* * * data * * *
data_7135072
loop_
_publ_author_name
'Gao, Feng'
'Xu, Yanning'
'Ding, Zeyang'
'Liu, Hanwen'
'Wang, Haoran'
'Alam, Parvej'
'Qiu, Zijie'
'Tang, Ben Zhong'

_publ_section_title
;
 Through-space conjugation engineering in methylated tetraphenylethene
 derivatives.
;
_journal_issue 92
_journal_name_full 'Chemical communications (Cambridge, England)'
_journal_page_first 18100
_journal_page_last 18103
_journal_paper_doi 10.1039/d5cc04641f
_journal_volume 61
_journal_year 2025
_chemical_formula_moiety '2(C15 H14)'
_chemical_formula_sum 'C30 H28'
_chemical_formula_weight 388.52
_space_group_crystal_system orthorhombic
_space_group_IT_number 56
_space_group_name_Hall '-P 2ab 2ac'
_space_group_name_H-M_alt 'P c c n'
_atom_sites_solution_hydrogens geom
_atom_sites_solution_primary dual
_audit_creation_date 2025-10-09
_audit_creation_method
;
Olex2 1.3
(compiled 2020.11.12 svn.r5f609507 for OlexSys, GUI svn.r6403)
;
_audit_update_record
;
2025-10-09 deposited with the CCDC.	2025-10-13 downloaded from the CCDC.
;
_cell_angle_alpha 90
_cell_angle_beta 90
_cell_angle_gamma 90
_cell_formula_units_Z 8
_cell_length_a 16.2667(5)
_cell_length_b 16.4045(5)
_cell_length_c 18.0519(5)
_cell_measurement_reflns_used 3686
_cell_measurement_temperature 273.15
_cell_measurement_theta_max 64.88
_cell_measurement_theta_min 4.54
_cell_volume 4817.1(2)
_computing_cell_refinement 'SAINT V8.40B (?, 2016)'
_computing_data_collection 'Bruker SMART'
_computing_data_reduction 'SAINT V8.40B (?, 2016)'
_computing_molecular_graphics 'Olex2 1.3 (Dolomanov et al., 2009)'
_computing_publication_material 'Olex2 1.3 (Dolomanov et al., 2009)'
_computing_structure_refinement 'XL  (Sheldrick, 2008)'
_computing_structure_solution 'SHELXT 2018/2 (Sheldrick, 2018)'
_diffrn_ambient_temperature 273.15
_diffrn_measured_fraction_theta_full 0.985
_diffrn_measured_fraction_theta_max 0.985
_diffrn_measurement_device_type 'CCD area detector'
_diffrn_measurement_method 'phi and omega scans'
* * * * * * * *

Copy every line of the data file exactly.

data_7135072
loop_
_publ_author_name
'Gao, Feng'
'Xu, Yanning'
'Ding, Zeyang'
'Liu, Hanwen'
'Wang, Haoran'
'Alam, Parvej'
'Qiu, Zijie'
'Tang, Ben Zhong'

_publ_section_title
;
 Through-space conjugation engineering in methylated tetraphenylethene
 derivatives.
;
_journal_issue 92
_journal_name_full 'Chemical communications (Cambridge, England)'
_journal_page_first 18100
_journal_page_last 18103
_journal_paper_doi 10.1039/d5cc04641f
_journal_volume 61
_journal_year 2025
_chemical_formula_moiety '2(C15 H14)'
_chemical_formula_sum 'C30 H28'
_chemical_formula_weight 388.52
_space_group_crystal_system orthorhombic
_space_group_IT_number 56
_space_group_name_Hall '-P 2ab 2ac'
_space_group_name_H-M_alt 'P c c n'
_atom_sites_solution_hydrogens geom
_atom_sites_solution_primary dual
_audit_creation_date 2025-10-09
_audit_creation_method
;
Olex2 1.3
(compiled 2020.11.12 svn.r5f609507 for OlexSys, GUI svn.r6403)
;
_audit_update_record
;
2025-10-09 deposited with the CCDC.	2025-10-13 downloaded from the CCDC.
;
_cell_angle_alpha 90
_cell_angle_beta 90
_cell_angle_gamma 90
_cell_formula_units_Z 8
_cell_length_a 16.2667(5)
_cell_length_b 16.4045(5)
_cell_length_c 18.0519(5)
_cell_measurement_reflns_used 3686
_cell_measurement_temperature 273.15
_cell_measurement_theta_max 64.88
_cell_measurement_theta_min 4.54
_cell_volume 4817.1(2)
_computing_cell_refinement 'SAINT V8.40B (?, 2016)'
_computing_data_collection 'Bruker SMART'
_computing_data_reduction 'SAINT V8.40B (?, 2016)'
_computing_molecular_graphics 'Olex2 1.3 (Dolomanov et al., 2009)'
_computing_publication_material 'Olex2 1.3 (Dolomanov et al., 2009)'
_computing_structure_refinement 'XL  (Sheldrick, 2008)'
_computing_structure_solution 'SHELXT 2018/2 (Sheldrick, 2018)'
_diffrn_ambient_temperature 273.15
_diffrn_measured_fraction_theta_full 0.985
_diffrn_measured_fraction_theta_max 0.985
_diffrn_measurement_device_type 'CCD area detector'
_diffrn_measurement_method 'phi and omega scans'